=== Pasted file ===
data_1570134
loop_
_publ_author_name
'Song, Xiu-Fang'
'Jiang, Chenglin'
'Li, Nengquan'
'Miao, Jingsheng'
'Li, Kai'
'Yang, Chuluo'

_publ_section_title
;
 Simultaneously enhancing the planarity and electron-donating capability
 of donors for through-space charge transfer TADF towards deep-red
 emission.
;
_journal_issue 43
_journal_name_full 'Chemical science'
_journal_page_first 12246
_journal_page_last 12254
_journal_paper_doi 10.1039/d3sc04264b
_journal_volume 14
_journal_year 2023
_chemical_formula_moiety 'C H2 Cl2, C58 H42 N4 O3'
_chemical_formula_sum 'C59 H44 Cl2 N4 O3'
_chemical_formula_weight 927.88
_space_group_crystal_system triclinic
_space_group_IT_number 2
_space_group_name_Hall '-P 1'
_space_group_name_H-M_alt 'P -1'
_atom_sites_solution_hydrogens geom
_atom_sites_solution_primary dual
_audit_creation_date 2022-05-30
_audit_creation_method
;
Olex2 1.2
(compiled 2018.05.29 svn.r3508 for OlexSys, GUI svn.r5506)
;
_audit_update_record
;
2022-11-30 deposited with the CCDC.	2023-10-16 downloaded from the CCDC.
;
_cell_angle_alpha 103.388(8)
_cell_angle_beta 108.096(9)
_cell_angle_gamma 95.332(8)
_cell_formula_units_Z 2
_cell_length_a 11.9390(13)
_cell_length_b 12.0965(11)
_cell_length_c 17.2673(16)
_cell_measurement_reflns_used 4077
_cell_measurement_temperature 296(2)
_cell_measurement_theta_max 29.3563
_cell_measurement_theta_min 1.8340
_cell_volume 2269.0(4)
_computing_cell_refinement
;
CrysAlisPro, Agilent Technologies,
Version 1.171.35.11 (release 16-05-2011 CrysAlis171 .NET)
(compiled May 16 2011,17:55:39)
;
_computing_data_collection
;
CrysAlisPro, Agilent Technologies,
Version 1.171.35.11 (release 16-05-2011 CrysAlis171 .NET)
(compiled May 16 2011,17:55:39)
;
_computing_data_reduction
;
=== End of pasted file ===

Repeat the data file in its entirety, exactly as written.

data_1570134
loop_
_publ_author_name
'Song, Xiu-Fang'
'Jiang, Chenglin'
'Li, Nengquan'
'Miao, Jingsheng'
'Li, Kai'
'Yang, Chuluo'

_publ_section_title
;
 Simultaneously enhancing the planarity and electron-donating capability
 of donors for through-space charge transfer TADF towards deep-red
 emission.
;
_journal_issue 43
_journal_name_full 'Chemical science'
_journal_page_first 12246
_journal_page_last 12254
_journal_paper_doi 10.1039/d3sc04264b
_journal_volume 14
_journal_year 2023
_chemical_formula_moiety 'C H2 Cl2, C58 H42 N4 O3'
_chemical_formula_sum 'C59 H44 Cl2 N4 O3'
_chemical_formula_weight 927.88
_space_group_crystal_system triclinic
_space_group_IT_number 2
_space_group_name_Hall '-P 1'
_space_group_name_H-M_alt 'P -1'
_atom_sites_solution_hydrogens geom
_atom_sites_solution_primary dual
_audit_creation_date 2022-05-30
_audit_creation_method
;
Olex2 1.2
(compiled 2018.05.29 svn.r3508 for OlexSys, GUI svn.r5506)
;
_audit_update_record
;
2022-11-30 deposited with the CCDC.	2023-10-16 downloaded from the CCDC.
;
_cell_angle_alpha 103.388(8)
_cell_angle_beta 108.096(9)
_cell_angle_gamma 95.332(8)
_cell_formula_units_Z 2
_cell_length_a 11.9390(13)
_cell_length_b 12.0965(11)
_cell_length_c 17.2673(16)
_cell_measurement_reflns_used 4077
_cell_measurement_temperature 296(2)
_cell_measurement_theta_max 29.3563
_cell_measurement_theta_min 1.8340
_cell_volume 2269.0(4)
_computing_cell_refinement
;
CrysAlisPro, Agilent Technologies,
Version 1.171.35.11 (release 16-05-2011 CrysAlis171 .NET)
(compiled May 16 2011,17:55:39)
;
_computing_data_collection
;
CrysAlisPro, Agilent Technologies,
Version 1.171.35.11 (release 16-05-2011 CrysAlis171 .NET)
(compiled May 16 2011,17:55:39)
;
_computing_data_reduction
;